From time-to-time, I talk with photographers who have quit trying to photograph birds, or are at least considering quitting. They cite the difficulty and not getting any good results. What they seem to be hoping for is serendipity, or at least great good fortune. But after slogging through swamps and jungles, being pelted by rain and blasted by the sun from deserts to plains and mountain-tops, and shooting tens of thousands of images, I’ve started to doubt that serendipity or even good luck is much of a factor in photo-birding. I think that there are only drive and statistics. If you want some bird photos, then clear your calendar, break out the sunscreen and bug repellent, and get out there and photograph some birds (and enjoy the process)!
Nostalgia is not what it used to be.–Simone Signoret
My father had an interest in German optics and occasionally used a twin-lens medium format Rolleiflex with Carl Zeiss lenses at work. He also had a Rollei SL35 (with Schneider-Kreuznach glass) and a Leica R8 of his own. I inherited his camera equipment last year. A few years ago, Elisa also inherited some nice old Canon equipment from her grandfather. With my collection of old Contax/Yashica stuff, we now have access to a variety of quality glass from the 70’s through the present available for reversed-lens work.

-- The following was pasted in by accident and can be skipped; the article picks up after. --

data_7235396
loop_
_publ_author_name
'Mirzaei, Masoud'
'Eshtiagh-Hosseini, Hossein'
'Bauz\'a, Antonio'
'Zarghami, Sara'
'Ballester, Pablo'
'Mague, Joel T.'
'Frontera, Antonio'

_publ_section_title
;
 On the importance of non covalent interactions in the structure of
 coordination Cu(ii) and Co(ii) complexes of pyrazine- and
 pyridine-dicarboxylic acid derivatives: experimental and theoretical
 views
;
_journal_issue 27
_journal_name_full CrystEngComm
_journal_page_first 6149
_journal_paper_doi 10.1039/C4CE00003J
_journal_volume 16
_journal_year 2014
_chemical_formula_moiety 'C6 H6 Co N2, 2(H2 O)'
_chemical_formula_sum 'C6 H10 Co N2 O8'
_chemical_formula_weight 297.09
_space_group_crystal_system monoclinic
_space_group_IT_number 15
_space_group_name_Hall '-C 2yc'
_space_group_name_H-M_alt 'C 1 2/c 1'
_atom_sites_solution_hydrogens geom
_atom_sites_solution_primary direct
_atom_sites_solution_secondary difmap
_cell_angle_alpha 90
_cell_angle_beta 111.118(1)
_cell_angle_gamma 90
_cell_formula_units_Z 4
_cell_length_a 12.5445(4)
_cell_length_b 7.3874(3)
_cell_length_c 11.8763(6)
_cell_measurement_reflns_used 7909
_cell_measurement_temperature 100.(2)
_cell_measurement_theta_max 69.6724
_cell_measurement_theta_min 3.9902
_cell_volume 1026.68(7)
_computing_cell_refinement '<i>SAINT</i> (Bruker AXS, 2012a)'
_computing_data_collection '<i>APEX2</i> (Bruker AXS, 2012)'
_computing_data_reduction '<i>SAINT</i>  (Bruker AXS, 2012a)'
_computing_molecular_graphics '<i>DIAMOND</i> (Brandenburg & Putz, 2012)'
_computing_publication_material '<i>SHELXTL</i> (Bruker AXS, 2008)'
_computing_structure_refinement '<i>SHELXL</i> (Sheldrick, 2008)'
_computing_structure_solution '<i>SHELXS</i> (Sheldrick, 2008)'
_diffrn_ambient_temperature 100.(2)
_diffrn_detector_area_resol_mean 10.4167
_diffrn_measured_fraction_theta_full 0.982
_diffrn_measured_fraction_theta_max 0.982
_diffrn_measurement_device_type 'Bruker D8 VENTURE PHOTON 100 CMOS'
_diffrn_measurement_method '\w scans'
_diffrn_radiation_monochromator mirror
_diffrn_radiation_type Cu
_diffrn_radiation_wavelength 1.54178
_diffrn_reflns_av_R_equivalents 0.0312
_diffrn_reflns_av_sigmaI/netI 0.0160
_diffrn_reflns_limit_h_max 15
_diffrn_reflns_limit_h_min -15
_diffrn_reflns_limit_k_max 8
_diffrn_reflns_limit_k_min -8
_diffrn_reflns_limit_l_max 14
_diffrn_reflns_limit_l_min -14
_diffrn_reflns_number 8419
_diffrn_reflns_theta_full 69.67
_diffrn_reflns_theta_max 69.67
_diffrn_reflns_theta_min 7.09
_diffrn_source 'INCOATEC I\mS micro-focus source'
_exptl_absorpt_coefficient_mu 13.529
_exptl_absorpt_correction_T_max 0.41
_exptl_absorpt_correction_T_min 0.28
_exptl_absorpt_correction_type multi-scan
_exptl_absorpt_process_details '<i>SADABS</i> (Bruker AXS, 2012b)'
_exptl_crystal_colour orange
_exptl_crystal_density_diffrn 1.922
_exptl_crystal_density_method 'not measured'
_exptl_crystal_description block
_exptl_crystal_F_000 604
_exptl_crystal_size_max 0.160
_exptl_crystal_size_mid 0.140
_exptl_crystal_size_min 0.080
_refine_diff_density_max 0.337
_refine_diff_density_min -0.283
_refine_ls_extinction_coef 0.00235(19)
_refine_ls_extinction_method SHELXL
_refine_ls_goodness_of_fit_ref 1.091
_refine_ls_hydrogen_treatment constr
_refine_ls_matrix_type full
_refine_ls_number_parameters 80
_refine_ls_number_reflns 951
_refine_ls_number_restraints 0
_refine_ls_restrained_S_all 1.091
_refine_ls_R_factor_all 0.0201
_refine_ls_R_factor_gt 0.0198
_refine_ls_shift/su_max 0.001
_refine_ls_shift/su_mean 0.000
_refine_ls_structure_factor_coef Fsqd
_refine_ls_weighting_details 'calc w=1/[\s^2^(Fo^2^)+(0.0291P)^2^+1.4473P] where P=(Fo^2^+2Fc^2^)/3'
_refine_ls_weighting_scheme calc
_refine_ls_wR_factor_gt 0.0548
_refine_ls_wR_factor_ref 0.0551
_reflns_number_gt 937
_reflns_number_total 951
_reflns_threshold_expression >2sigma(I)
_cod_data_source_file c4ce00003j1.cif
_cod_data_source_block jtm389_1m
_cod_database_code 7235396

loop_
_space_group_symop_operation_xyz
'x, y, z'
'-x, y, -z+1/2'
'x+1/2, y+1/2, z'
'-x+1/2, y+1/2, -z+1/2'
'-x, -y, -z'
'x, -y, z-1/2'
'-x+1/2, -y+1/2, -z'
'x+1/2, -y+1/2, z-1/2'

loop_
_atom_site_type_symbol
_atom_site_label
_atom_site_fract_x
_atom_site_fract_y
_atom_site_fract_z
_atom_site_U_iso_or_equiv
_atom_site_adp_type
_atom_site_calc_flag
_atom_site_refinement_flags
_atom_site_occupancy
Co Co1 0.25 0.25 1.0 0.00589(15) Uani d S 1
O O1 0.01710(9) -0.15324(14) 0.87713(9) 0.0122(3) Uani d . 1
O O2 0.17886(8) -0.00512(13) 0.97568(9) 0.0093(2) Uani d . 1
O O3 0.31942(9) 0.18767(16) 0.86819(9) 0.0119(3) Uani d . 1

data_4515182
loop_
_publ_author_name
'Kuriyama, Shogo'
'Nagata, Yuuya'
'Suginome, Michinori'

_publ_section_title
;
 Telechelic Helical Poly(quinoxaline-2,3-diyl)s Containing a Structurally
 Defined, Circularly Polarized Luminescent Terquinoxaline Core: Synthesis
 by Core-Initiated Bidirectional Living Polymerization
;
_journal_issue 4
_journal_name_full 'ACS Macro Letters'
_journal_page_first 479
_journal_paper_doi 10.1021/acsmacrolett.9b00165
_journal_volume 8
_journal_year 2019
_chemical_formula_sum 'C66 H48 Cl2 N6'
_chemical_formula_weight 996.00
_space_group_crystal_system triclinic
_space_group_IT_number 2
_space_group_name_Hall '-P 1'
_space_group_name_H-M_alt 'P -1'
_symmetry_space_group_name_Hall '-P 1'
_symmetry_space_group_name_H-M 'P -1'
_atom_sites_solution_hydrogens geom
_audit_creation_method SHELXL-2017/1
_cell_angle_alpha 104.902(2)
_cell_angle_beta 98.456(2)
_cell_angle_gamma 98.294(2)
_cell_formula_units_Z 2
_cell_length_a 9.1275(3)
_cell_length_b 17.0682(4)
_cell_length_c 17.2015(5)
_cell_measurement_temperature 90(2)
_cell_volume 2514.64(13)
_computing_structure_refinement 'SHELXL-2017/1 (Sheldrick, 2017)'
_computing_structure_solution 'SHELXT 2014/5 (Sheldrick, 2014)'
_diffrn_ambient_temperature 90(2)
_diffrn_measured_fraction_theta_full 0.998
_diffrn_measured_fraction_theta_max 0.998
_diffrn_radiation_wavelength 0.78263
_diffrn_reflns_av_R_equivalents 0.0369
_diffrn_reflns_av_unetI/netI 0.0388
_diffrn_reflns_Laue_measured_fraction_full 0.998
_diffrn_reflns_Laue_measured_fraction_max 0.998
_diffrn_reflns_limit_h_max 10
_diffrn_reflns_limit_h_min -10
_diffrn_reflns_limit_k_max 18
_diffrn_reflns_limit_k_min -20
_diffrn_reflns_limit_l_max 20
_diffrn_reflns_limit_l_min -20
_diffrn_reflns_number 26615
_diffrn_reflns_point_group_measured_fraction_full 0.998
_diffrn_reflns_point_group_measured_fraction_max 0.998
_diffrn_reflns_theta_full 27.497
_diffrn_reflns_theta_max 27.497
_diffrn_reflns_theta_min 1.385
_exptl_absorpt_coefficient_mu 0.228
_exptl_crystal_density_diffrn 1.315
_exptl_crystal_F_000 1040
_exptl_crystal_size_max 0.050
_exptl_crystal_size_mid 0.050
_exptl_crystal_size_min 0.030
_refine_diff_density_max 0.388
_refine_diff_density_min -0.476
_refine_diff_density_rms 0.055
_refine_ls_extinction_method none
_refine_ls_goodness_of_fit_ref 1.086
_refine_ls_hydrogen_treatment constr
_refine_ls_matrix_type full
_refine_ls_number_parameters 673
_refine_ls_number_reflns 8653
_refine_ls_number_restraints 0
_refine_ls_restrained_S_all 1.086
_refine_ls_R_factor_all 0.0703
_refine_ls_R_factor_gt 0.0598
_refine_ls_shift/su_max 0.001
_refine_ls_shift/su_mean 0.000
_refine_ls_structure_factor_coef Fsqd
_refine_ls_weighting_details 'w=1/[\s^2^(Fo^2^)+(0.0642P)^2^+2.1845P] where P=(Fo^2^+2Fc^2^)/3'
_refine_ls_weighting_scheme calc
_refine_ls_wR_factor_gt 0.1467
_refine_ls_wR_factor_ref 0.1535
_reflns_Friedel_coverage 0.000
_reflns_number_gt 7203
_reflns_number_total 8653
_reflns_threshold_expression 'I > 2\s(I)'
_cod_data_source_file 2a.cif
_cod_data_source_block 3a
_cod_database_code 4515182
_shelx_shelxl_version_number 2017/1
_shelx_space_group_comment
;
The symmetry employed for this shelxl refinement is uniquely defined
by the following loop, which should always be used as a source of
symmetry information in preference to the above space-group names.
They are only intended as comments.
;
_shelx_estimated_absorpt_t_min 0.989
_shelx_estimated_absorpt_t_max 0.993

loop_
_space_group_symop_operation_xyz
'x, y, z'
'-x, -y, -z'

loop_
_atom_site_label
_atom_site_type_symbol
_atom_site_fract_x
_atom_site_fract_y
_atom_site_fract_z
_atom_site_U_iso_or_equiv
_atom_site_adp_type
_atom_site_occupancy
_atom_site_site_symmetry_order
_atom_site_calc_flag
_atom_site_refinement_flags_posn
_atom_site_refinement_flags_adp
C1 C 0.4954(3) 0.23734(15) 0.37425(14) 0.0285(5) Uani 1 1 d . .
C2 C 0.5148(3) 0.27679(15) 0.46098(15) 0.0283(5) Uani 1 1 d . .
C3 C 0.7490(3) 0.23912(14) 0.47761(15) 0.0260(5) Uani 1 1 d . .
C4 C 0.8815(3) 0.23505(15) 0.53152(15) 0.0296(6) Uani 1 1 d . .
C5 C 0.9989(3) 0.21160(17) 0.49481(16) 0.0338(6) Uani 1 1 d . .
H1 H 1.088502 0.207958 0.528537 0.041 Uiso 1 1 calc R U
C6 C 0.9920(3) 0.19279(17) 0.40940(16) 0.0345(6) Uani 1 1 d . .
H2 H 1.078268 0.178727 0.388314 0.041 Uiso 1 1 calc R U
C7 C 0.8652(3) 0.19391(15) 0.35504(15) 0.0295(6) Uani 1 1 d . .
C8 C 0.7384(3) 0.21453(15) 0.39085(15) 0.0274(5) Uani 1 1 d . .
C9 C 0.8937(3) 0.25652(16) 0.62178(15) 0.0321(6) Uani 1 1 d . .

Oklahoma artist Thomas Shahan has achieved some spectacular results with pretty modest equipment, namely a Pentax DSLR and old manual focus lenses mounted in reverse on extension tubes for macrophotography. Inspired by Shahan’s work, I’ve started experimenting with old glass, rigged for macro.
My recent tentative macrophotography experiments have involved reversing old lenses with an adapter, Fotodiox or Promaster. These adapters are available from Amazon for about ten bucks. This reversal process essentially turns a short focal length lens (in the normal range) into a powerful macro lens.
Disappointingly, my dad’s Leica 90mm f/2 Summicron-R will not form a focused image on a Canon EOS 7DII when reversed. The focal length is likely too long. In contrast, my old Contax/Yashica-mount Carl Ziess (Japan) 50mm f/1.4 Planar from the 90’s worked very well reversed (for both Elisa and me). Likewise, I had Elisa’s grandfather’s Canon FL 55mm f/1.2 from the 70’s taking pretty nice images in a matter of minutes—but the Planar has a slightly greater depth of field. Incidentally, along the way I thought I had a brilliant idea by buying an inexpensive ($35) LED video lighting panel for outdoor macro work, but it simply is not bright enough. I went back to flash.
As an informal comparison, I also shot some images of similar-sized objects (from a few millimeters to just under a centimeter) under identical conditions with our 100mm f/2.8L IS Macro plus 12mm extension tube II. The 100mm Macro is, of course, easier to use with autofocus and metering. My sense is that the Planar, despite being almost twenty five years old is very sharp and has better color than the 100mm f/2.8 L Canon Macro. It also produces a dreamy, Leica-like quality not present in any of the other lenses.